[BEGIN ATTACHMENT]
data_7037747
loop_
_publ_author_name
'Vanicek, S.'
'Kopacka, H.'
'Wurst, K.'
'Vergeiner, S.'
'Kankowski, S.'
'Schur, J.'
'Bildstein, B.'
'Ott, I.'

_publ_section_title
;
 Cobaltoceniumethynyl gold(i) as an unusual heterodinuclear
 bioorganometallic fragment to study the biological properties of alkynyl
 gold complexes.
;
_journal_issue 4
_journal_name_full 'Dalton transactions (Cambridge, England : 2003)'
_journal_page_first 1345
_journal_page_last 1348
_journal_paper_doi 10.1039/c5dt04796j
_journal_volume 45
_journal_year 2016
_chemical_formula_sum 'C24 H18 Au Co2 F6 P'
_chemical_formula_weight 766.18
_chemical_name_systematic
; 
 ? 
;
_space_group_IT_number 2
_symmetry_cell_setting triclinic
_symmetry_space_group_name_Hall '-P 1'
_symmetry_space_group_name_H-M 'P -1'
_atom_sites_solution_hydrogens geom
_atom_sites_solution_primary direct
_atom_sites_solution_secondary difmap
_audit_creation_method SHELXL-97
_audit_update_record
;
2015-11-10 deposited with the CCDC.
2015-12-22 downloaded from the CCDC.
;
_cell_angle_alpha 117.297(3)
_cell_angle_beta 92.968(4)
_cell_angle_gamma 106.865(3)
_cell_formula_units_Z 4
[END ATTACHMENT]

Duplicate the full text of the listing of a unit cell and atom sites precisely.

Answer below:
data_7037747
loop_
_publ_author_name
'Vanicek, S.'
'Kopacka, H.'
'Wurst, K.'
'Vergeiner, S.'
'Kankowski, S.'
'Schur, J.'
'Bildstein, B.'
'Ott, I.'

_publ_section_title
;
 Cobaltoceniumethynyl gold(i) as an unusual heterodinuclear
 bioorganometallic fragment to study the biological properties of alkynyl
 gold complexes.
;
_journal_issue 4
_journal_name_full 'Dalton transactions (Cambridge, England : 2003)'
_journal_page_first 1345
_journal_page_last 1348
_journal_paper_doi 10.1039/c5dt04796j
_journal_volume 45
_journal_year 2016
_chemical_formula_sum 'C24 H18 Au Co2 F6 P'
_chemical_formula_weight 766.18
_chemical_name_systematic
; 
 ? 
;
_space_group_IT_number 2
_symmetry_cell_setting triclinic
_symmetry_space_group_name_Hall '-P 1'
_symmetry_space_group_name_H-M 'P -1'
_atom_sites_solution_hydrogens geom
_atom_sites_solution_primary direct
_atom_sites_solution_secondary difmap
_audit_creation_method SHELXL-97
_audit_update_record
;
2015-11-10 deposited with the CCDC.
2015-12-22 downloaded from the CCDC.
;
_cell_angle_alpha 117.297(3)
_cell_angle_beta 92.968(4)
_cell_angle_gamma 106.865(3)
_cell_formula_units_Z 4